Posts Tagged ‘spiritual practice’

Using Your Personality Style as a Spiritual Practice

Saturday, August 11th, 2007
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Dear Jane,
I’m naturally high strung and picky. This can cause problems for me with people who are more easygoing. How do I not get caught up with judging them or even myself? Sometimes I want to avoid people with personalities that are so different from mine. But then I tell myself that this isn’t very spiritual of me.

Your personality includes your innate, unique characteristics as well as your coping strategies developed in childhood. Many people on a spiritual path believe that it is helpful to shed the trappings of the personality. I believe that this is like cutting off your right hand so that you will become more ambidextrous with your left hand. You don’t have to cut off parts of yourself to develop another part. You don’t need to lose our personality in order to become more spiritual. In fact, the more you understand about your personality style—what makes you tick—the less judgmental you will be and the more you can use this information to enhance your own and others’ lives.

For example, are you a person who seeks consistency or do you like frequent change? Do you enjoy one-on-one connection or group interaction? Are there certain types of people who grate on your nerves? When we discover what our particular personality style seeks and learn how others are different, we can become less reactive and find it easier to create Win-Win dynamics.

In my personal coaching work, I offer a Personality Style Assessment for my clients where they discover which of the four styles best describes them: Director, Promoter, Analyzer, or Supporter. For example, if you have a Promoter Personality Style, you will find yourself drawn to high-intensity relationships and environments, frequent change, opportunities for a lot of interpersonal dynamics, and situations where you can shine in the spotlight. You like to make quick decisions based on your gut feelings (often called “intuition” by Promoters). If you have a job that offers you none of these conditions, you may feel bored and restless or even think there’s something wrong with you for not being content. And if you are in a romantic relationship with someone who is different, someone who seeks consistency and quiet, you may find yourself impatient for them to up their “excitement quotient.”

On the other hand, if you have an Analyzer Personality Style, you like quieter environments where you can count on having enough time to problem solve well and thoroughly, sometimes to the point of procrastination. You probably shun the spotlight, preferring not to “strut your stuff.” Your idea of a “just shoot me” job is one that requires a lot of backslapping and high-pressure sales. You may distrust those who thrive in the interpersonal realm, judging them as phony.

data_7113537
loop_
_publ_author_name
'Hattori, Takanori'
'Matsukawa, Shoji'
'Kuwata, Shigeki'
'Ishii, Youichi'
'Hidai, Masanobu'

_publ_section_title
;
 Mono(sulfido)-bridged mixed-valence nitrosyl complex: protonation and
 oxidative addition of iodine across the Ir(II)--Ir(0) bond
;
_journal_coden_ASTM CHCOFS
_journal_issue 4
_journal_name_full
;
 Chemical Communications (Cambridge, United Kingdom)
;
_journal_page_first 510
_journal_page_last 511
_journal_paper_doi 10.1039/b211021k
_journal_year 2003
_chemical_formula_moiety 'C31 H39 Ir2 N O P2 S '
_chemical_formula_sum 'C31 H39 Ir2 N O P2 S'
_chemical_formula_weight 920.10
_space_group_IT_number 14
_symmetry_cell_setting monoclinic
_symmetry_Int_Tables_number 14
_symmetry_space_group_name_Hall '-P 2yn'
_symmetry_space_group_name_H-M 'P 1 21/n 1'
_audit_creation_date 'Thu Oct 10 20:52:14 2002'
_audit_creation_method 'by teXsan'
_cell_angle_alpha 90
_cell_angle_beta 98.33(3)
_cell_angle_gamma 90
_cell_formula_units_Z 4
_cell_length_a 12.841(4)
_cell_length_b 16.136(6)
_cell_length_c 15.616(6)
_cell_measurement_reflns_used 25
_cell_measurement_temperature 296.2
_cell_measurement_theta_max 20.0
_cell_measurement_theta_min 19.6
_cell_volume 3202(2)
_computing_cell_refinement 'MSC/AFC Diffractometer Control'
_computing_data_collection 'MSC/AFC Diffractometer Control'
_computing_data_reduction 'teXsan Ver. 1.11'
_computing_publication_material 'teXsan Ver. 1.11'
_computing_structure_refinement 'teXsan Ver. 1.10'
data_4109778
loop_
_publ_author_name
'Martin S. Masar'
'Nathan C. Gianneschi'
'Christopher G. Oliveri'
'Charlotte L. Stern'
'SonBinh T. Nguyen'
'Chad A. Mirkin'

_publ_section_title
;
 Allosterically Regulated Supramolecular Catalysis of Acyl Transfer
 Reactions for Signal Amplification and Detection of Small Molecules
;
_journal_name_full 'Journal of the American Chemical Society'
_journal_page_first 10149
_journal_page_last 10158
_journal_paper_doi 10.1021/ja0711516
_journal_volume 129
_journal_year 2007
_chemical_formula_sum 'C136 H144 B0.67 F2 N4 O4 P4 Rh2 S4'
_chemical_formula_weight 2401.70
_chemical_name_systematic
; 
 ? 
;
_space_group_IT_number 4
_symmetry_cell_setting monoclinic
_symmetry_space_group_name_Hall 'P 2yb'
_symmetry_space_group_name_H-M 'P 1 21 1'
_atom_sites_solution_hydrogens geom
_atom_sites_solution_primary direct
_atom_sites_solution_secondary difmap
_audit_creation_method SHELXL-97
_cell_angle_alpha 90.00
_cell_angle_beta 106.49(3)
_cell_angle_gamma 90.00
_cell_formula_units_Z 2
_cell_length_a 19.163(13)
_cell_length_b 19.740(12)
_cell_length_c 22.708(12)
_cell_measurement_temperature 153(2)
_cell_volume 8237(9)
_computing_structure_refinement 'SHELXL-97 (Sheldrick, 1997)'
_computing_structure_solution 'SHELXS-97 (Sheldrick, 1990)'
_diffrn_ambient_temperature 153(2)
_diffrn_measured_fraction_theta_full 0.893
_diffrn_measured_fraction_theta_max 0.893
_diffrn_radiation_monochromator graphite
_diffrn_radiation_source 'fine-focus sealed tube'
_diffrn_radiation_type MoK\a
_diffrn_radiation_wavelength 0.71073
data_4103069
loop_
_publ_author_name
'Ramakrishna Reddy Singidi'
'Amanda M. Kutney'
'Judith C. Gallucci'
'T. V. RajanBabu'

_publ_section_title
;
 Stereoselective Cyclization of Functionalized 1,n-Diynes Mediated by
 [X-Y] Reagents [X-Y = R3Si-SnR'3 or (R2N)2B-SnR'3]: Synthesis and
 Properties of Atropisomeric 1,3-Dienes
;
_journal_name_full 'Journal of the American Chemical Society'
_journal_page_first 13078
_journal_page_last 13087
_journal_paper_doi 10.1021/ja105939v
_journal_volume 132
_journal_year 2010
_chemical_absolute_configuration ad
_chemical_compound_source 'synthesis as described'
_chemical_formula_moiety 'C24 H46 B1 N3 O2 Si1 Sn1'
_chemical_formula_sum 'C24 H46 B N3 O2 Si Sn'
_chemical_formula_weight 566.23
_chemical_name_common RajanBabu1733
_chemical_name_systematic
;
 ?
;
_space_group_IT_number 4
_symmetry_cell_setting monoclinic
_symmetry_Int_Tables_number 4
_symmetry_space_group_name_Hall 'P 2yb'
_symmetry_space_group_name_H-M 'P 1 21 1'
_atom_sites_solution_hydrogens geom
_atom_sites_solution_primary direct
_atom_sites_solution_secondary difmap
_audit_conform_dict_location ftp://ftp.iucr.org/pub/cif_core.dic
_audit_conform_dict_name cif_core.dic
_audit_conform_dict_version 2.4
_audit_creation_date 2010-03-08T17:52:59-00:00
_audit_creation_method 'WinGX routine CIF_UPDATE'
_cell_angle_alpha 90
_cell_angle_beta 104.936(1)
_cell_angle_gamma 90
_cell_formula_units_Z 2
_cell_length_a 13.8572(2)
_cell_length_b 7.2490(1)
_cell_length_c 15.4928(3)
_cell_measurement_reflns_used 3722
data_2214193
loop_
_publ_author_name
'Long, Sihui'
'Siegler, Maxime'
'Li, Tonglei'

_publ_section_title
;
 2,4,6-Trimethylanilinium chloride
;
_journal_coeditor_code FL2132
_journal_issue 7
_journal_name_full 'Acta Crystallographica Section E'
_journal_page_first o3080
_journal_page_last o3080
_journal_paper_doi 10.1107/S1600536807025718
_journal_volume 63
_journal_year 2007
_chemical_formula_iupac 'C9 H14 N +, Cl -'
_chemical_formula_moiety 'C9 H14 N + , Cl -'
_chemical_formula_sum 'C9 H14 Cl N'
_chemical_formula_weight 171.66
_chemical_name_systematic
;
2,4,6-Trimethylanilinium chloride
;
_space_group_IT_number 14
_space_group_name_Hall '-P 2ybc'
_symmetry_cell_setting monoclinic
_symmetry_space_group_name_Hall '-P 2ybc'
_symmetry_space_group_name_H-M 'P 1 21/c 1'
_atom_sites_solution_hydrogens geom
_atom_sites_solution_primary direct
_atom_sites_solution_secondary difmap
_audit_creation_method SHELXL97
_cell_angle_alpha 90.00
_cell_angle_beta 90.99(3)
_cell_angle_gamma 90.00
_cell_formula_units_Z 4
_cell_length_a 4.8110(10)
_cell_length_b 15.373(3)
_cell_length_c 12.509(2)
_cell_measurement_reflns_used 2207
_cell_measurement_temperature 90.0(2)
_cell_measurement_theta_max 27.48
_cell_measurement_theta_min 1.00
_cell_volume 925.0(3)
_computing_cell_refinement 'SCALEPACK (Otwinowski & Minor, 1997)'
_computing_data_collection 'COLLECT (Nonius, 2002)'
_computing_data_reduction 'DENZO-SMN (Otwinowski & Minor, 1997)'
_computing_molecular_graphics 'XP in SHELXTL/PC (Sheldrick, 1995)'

So how does knowing this information help you to become a wiser, more spiritual being? Well, what if the Analyzer is the Promoter’s boss? Or the other way around? What if the two are in a romantic relationship? Is the answer that we should congregate only “with our own kind”? Obviously, that’s impossible and, besides, we’d be missing out on what the other styles have to offer.

When you understand the four styles, you will be able to get out of right/wrong mode and appreciate your “opposite’s” qualities (which is what you may initially have been drawn to) as well as your own. The more wisdom we have about Personality Styles, the more we can
maximize each other’s potential for success and happiness.

Exploring your personality style, individually, as a couple, or with your work group, will answer many profound questions, including:

• What is my personality style?
• What are the other three styles?
• Which styles get along?
• Which styles conflict and why?
• Which styles do I resist and why? What does teach me about myself?
• What are each style’s traits?
• How can I assess others’ styles quickly and accurately?
• What styles can help me grow?
• What kind of work tends to make me happy?
• What work environment—physical and emotional—do I need to thrive?
• What kinds of situations are most difficult for me to handle?
• What do I naturally tend to excel in?
• What conflicts does my style tend to create in personal relationships?
• How do others perceive me?
• How does my style tend to manage others or parent?
• How will this knowledge impact my relationships with others?
• How can this information free me from being run by my personality?

Learning about the Personality Styles is a way to see inside the unique treasure chest you are. This knowledge and wisdom will increase your own happiness and help you offer more compassion, intimacy, and harmony to everyone in your life. These meet at least some of the intentions of being on a spiritual path, don’t they?

Jane’s Coaching and Training

For over 20 years, Jane Straus has coached individuals and groups, facilitated organizational retreats, conducted training programs, and presented keynotes for corporations and nonprofits nationwide.

To get exceptional results from coaching and training, you need someone who knows how to assess blind spots as well as enhance strengths. Jane’s coaching helps individuals and groups maximize their potential and improve their productivity and work relationships. Jane works to ensure that each client receives the wisdom, skills, and support he/she needs to succeed and often co-facilitates with industry-specific leaders who have chosen to mentor the next generation.

Contact Jane directly at to discuss your coaching or training needs or visit for more information and testimonials.

Jane Straus is also the author of the popular self-help book, Enough Is Enough! See her TV interviews, read her articles, and order the book by visiting